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Thaksin: The World's Newest International Fugitive

Thaksin Is The World's Newest International Fugitive


by Richard S. Ehrlich

BANGKOK, Thailand -- The world's newest international fugitive from arrest is a wealthy, square-faced man with a PhD. in criminal justice from a university in Texas, and a former hand-holding ally of U.S. President George W. Bush.

But Thailand's ex-prime minister Thaksin Shinawatra, who was toppled in a bloodless September 2006 coup, blithely strolled the streets of Surrey, England, shopping with his family this week after dodging Bangkok's supreme court.

Seeing Thaksin and his family in Surrey, prompted a local Web site, getsurrey.co.uk, to stress he "is not the first wanted international leader" to appear in their neighborhood.

"Former Chilean dictator Augusto Pinochet holed-up in a mansion near Egham as he awaited extradition to his home country, to answer human rights abuse charges," it said.

Bangkok's attorney general, meanwhile, was considering a seizure of Thaksin's frozen assets -- worth an estimated two billion U.S. dollars.

Thaksin's enemies suspect he and his wife will apply for asylum in England where he owns Manchester City Football Club.

That could complicate a possible future extradition request.

"Extradition is a very sensitive international legal issue, so it will require close consultation [with London]," Thai Foreign Minister Tej Bunnag told reporters, leaving open a possible request.

Britain and this Buddhist-majority, Southeast Asian nation have an extradition treaty dating back to 1911.

"There were attempts to take my life followed by a coup," Thaksin said in a fax to reporters on Tuesday (August 12), explaining his "decision not to report to the Supreme Court's Criminal Division for Holders of Political Positions."

He was apparently referring to a discovery in August, 2006 -- one month before the coup -- of a potential car bomb parked near his Bangkok home, despite a later inconclusive investigation.

"After that, people who were my opponents were appointed to specially handle legal cases against myself, and my family, and to draft a constitution to prolong the authority of dictatorship," Thaksin wrote, describing the coup's military leaders and their many shrill collaborators among Thailand's political, academic, media and business communities.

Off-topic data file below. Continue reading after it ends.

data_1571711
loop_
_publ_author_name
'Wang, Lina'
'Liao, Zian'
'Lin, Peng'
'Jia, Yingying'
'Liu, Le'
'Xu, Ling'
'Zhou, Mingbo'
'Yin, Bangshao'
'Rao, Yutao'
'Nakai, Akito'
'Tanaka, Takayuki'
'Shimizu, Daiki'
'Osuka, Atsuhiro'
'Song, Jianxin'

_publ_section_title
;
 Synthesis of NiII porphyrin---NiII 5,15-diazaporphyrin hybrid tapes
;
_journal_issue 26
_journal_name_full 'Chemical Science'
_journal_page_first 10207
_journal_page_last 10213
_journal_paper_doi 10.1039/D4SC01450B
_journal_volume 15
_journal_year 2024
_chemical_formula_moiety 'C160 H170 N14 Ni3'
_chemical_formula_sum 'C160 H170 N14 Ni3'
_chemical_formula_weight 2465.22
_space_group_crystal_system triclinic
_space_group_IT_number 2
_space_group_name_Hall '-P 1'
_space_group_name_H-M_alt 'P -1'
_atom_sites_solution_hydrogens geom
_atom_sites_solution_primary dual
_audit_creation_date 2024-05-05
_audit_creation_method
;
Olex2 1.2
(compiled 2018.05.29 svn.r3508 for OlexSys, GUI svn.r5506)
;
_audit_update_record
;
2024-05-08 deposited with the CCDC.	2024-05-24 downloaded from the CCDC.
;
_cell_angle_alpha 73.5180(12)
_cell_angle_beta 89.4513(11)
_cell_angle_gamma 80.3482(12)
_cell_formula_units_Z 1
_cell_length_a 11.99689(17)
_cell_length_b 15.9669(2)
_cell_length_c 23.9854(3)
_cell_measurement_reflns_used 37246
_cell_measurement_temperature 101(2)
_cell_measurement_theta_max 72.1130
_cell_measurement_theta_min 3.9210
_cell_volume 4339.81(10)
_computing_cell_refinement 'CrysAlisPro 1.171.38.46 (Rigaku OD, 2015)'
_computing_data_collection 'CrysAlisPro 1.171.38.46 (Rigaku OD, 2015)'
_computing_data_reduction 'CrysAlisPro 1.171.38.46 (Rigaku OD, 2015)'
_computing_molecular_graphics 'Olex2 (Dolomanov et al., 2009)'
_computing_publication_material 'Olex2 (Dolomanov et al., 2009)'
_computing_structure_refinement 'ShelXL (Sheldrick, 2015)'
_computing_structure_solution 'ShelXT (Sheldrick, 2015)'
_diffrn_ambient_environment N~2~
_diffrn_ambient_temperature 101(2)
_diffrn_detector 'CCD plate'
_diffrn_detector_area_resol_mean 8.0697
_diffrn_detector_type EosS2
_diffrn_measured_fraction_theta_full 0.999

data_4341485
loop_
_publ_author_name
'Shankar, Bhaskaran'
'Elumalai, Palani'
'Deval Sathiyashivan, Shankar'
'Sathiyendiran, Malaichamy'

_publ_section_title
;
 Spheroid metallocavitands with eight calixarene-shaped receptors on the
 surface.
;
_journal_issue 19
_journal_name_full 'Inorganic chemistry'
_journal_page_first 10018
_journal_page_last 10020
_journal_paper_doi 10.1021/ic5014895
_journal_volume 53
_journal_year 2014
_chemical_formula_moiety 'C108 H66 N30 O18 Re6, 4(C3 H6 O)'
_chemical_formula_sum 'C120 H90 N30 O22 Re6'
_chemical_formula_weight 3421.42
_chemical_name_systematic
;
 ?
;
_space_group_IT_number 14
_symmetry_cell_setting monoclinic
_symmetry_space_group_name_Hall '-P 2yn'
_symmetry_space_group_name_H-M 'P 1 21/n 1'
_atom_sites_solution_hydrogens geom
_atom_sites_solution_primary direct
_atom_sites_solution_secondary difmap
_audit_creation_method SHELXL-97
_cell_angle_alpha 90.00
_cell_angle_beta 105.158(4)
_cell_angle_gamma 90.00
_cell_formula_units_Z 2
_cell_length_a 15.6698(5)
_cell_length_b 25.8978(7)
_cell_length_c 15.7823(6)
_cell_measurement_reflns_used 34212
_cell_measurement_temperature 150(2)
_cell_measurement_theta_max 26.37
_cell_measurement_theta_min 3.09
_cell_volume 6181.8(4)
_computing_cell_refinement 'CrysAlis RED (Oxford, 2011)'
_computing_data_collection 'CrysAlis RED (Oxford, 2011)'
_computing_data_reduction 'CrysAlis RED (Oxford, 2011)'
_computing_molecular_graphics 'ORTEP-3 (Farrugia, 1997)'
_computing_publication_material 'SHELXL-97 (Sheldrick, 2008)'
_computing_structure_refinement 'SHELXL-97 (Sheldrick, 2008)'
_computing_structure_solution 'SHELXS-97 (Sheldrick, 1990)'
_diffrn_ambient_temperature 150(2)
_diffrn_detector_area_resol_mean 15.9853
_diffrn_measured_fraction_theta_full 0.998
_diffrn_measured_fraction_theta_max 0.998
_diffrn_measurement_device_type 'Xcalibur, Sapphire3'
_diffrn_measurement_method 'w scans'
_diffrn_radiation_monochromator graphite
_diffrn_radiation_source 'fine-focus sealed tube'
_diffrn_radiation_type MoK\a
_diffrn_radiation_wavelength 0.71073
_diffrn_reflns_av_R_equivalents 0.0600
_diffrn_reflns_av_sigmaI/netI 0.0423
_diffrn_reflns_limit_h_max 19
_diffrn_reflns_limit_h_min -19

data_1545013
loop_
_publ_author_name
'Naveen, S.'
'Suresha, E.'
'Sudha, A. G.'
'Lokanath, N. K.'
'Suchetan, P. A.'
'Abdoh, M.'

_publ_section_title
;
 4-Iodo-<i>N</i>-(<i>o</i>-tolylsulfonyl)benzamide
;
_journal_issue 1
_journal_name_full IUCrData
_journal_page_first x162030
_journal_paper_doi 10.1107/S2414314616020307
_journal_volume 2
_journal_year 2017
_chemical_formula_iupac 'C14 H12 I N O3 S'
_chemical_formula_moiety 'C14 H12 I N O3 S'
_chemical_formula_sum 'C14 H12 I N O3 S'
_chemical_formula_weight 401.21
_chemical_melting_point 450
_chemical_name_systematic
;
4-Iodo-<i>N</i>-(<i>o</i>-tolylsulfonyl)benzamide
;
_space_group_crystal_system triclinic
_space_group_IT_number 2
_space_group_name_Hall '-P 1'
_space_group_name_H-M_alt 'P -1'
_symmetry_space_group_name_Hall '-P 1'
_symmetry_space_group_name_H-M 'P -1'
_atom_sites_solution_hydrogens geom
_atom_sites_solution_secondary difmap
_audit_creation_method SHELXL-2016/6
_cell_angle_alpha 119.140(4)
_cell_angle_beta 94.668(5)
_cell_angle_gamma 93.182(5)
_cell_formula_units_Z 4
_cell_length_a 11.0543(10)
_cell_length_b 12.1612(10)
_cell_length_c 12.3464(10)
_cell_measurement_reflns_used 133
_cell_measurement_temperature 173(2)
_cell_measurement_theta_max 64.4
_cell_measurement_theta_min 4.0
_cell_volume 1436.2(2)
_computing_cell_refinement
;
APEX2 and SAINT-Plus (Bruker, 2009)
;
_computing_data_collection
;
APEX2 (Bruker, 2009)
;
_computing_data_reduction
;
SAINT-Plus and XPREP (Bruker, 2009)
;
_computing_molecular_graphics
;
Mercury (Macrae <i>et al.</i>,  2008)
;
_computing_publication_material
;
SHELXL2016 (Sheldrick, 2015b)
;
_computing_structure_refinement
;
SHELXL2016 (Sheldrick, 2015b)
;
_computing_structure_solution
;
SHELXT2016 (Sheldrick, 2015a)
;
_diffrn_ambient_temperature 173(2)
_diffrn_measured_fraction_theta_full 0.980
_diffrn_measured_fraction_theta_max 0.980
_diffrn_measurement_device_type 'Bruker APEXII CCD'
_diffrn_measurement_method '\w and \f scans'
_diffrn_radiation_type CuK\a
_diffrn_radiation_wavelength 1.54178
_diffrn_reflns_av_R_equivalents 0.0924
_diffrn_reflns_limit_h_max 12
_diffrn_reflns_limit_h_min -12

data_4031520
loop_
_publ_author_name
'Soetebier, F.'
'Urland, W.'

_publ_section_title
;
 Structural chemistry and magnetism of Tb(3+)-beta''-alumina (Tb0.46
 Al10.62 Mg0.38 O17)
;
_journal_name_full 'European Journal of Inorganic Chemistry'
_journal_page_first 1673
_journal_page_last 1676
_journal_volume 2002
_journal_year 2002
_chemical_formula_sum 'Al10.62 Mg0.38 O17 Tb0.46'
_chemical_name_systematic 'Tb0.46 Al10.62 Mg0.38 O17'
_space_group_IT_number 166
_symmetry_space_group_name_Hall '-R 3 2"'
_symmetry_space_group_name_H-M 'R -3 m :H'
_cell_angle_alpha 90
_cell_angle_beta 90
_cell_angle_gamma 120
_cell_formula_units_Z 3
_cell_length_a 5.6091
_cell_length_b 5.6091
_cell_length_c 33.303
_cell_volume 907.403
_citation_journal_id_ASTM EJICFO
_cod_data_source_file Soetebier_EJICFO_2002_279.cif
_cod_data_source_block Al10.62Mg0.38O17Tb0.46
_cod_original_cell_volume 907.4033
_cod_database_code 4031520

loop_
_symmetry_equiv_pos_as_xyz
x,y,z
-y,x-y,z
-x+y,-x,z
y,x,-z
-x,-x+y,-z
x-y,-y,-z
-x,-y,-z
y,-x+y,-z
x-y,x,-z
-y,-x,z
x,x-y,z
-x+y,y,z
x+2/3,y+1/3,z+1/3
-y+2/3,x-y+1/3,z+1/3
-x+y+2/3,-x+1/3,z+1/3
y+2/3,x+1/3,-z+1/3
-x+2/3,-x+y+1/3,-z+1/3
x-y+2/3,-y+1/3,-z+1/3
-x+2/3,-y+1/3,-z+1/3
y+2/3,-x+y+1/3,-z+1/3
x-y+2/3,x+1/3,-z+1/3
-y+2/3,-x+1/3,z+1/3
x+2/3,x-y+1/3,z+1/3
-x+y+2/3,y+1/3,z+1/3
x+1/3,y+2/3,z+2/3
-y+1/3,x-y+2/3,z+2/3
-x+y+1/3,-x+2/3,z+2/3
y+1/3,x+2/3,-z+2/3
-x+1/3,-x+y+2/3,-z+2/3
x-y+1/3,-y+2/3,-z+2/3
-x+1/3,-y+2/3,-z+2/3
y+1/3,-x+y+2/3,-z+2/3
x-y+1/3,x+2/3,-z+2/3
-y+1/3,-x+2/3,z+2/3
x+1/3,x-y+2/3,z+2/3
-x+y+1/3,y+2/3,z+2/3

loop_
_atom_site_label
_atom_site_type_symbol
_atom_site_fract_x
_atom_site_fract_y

"Although I am not a perfect man, I can assure you that I am not as bad as has been alleged."

When Thaksin and his financially-savvy wife, Pojaman, failed to show up at a Supreme Court hearing on Monday (August 11) and instead flew to England, the court issued two arrest warrants.

The warrants reportedly began circulating on Thursday (August 14) after distribution by the Royal Thai Police.

Thaksin and his relatives face a slew of cases, including:

  • He and Pojaman are on trial for her 2003 purchase of government real estate at a price allegedly lowered because Thaksin was prime minister at the time. They failed to appear on Monday (August 11), forfeiting about 400,000 U.S. dollars in bail.
  • Thaksin and several of his former government ministers face the Supreme Court for creating a government-run, public lottery scheme.
  • The Supreme Court also accepted a case charging him with profiting from a 2004 Thai government loan, through Thai Exim Bank, to Burma's military regime.
  • Thaksin's wife and her brother were recently sentenced to three years in prison, and her secretary given two years in jail, for tax evasion. Pojaman is currently out on bail, seeking a final appeal.

All of the accused have repeatedly denied committing any crimes.

In June 2006 -- three months before the coup -- Thaksin wrote a distraught, 544-word letter to President Bush, warning a "threat to democracy in Thailand" had been unleashed by Thaksin's opponents who were plotting "extra-constitutional tactics to co-opt the will of the people."

Bush replied to Thaksin on July 3 by saying in part: "Free and open political systems can be unpredictable." The two men had met earlier, when President Bush visited Bangkok in 2003 while upgrading Thailand to be a "non-NATO ally" of America.

During that trip, President Bush was photographed warmly holding hands with a grinning prime minister Thaksin, while hugging Thaksin around the shoulder with his other hand.

Thaksin liked to josh that he was a fellow Texan, just like Bush, because Thaksin received a PhD in Criminal Justice at Sam Houston State University in Texas during the years when he started out as a police officer, before becoming a telecommunications tycoon.

Last week, when Bush visited Bangkok en route to the Beijing Olympics, the U.S. president was hosted by Thaksin's hand-picked successor, Prime Minister Samak Sundaravej.

Samak won an election in December 2007, which the coup leaders allowed after smugly predicting Samak would lose.

*******************

Richard S Ehrlich is a Bangkok-based journalist who has reported news from Asia since 1978. He is co-author of "Hello My Big Big Honey!", a non-fiction book of investigative journalism, and his web page is http://www.geocities.com/asia_correspondent

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